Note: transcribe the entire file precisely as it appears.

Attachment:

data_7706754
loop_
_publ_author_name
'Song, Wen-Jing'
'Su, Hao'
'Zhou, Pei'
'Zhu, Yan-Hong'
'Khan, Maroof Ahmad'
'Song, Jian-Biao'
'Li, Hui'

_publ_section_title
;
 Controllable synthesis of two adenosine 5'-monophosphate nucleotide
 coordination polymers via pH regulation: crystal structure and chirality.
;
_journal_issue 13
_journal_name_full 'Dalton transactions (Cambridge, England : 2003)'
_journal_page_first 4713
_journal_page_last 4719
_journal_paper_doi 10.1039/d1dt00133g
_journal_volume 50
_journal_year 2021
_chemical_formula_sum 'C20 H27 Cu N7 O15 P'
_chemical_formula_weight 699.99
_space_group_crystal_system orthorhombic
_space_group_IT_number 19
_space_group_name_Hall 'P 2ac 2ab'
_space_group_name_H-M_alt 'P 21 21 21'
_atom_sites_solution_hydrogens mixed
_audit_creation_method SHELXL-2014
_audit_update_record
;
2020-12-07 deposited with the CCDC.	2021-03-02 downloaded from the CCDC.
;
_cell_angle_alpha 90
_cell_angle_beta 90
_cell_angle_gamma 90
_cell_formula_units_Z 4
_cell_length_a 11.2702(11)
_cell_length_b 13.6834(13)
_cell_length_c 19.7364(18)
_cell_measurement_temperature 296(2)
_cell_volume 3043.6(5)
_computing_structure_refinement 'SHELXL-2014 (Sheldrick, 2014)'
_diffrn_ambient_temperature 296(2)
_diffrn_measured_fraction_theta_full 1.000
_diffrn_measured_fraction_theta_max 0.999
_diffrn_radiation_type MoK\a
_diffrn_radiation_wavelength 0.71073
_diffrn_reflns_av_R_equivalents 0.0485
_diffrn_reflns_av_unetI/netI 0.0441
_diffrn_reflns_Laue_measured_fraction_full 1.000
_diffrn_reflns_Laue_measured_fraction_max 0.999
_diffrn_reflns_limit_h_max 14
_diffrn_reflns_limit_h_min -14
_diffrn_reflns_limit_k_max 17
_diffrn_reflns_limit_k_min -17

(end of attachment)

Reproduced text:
data_7706754
loop_
_publ_author_name
'Song, Wen-Jing'
'Su, Hao'
'Zhou, Pei'
'Zhu, Yan-Hong'
'Khan, Maroof Ahmad'
'Song, Jian-Biao'
'Li, Hui'

_publ_section_title
;
 Controllable synthesis of two adenosine 5'-monophosphate nucleotide
 coordination polymers via pH regulation: crystal structure and chirality.
;
_journal_issue 13
_journal_name_full 'Dalton transactions (Cambridge, England : 2003)'
_journal_page_first 4713
_journal_page_last 4719
_journal_paper_doi 10.1039/d1dt00133g
_journal_volume 50
_journal_year 2021
_chemical_formula_sum 'C20 H27 Cu N7 O15 P'
_chemical_formula_weight 699.99
_space_group_crystal_system orthorhombic
_space_group_IT_number 19
_space_group_name_Hall 'P 2ac 2ab'
_space_group_name_H-M_alt 'P 21 21 21'
_atom_sites_solution_hydrogens mixed
_audit_creation_method SHELXL-2014
_audit_update_record
;
2020-12-07 deposited with the CCDC.	2021-03-02 downloaded from the CCDC.
;
_cell_angle_alpha 90
_cell_angle_beta 90
_cell_angle_gamma 90
_cell_formula_units_Z 4
_cell_length_a 11.2702(11)
_cell_length_b 13.6834(13)
_cell_length_c 19.7364(18)
_cell_measurement_temperature 296(2)
_cell_volume 3043.6(5)
_computing_structure_refinement 'SHELXL-2014 (Sheldrick, 2014)'
_diffrn_ambient_temperature 296(2)
_diffrn_measured_fraction_theta_full 1.000
_diffrn_measured_fraction_theta_max 0.999
_diffrn_radiation_type MoK\a
_diffrn_radiation_wavelength 0.71073
_diffrn_reflns_av_R_equivalents 0.0485
_diffrn_reflns_av_unetI/netI 0.0441
_diffrn_reflns_Laue_measured_fraction_full 1.000
_diffrn_reflns_Laue_measured_fraction_max 0.999
_diffrn_reflns_limit_h_max 14
_diffrn_reflns_limit_h_min -14
_diffrn_reflns_limit_k_max 17
_diffrn_reflns_limit_k_min -17